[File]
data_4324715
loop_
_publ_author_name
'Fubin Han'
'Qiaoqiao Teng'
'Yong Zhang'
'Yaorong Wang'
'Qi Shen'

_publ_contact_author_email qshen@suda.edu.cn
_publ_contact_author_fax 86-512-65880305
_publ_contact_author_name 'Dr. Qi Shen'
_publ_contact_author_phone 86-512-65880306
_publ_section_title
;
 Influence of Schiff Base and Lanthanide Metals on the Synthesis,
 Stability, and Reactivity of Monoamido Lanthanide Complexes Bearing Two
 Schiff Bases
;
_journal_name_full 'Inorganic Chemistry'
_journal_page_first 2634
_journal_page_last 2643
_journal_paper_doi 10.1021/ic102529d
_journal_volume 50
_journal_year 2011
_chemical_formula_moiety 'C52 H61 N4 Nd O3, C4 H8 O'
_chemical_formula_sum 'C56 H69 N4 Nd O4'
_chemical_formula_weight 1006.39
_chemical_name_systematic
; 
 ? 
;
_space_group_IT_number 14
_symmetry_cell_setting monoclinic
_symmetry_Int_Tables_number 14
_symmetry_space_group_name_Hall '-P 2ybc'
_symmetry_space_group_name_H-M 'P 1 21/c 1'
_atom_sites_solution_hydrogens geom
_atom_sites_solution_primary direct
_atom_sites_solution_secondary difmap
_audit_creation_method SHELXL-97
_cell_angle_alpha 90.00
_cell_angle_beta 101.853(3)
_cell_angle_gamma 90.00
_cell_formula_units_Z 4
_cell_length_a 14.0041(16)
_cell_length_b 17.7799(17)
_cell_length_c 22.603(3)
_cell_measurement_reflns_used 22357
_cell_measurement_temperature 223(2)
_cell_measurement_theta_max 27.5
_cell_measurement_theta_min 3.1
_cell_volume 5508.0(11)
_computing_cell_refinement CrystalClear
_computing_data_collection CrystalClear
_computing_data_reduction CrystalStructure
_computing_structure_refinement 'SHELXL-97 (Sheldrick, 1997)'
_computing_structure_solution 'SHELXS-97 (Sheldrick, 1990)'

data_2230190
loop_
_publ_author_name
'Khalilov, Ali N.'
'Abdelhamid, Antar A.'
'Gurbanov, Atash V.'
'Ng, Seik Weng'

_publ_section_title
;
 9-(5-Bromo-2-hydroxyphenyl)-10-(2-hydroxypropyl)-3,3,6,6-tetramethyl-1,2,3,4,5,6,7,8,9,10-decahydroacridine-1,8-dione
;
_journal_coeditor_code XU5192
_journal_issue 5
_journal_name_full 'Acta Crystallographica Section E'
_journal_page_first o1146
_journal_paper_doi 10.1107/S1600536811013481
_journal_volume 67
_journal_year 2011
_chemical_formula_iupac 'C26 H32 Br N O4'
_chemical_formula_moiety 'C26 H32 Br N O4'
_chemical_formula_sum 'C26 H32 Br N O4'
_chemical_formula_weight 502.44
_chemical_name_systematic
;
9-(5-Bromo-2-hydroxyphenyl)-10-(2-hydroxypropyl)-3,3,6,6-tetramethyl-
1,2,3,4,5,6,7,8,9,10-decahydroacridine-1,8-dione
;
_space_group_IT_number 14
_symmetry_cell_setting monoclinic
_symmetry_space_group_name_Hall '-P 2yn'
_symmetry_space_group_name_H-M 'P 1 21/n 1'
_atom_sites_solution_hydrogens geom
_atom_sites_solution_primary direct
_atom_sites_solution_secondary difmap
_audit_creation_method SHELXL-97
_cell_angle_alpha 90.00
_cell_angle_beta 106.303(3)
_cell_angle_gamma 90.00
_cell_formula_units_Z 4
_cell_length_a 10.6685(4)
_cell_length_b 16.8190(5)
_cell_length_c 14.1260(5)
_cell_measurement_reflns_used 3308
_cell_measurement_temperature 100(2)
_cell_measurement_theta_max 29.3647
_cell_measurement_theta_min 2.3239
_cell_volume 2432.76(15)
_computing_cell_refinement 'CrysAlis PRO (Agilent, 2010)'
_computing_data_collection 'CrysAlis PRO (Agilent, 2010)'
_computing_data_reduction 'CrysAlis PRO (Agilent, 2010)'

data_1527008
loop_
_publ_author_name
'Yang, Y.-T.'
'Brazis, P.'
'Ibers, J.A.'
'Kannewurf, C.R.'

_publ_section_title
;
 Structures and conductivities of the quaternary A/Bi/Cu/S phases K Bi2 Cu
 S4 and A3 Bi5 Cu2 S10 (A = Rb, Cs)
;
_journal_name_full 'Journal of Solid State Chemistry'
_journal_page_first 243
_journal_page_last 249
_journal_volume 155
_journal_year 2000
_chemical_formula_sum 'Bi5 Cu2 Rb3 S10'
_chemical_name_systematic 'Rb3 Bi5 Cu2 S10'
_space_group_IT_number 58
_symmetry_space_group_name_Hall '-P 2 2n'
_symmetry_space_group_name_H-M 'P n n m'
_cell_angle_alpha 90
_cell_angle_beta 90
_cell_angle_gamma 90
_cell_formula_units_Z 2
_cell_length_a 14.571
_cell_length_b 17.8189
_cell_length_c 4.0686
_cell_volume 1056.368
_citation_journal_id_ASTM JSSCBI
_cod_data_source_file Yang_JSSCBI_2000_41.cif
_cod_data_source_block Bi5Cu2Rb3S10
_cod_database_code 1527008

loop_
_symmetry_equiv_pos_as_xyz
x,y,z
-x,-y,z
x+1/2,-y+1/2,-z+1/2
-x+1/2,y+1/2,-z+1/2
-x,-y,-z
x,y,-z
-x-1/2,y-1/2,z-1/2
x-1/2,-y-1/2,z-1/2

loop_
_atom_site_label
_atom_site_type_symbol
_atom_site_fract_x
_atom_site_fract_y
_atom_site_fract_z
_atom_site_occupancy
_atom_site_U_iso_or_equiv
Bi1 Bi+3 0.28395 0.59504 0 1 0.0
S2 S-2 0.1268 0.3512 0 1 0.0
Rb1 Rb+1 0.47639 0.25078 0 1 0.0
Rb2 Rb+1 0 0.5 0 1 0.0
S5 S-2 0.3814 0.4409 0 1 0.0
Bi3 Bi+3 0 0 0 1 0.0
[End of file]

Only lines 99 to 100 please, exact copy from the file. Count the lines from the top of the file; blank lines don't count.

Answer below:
_cell_length_c 14.1260(5)
_cell_measurement_reflns_used 3308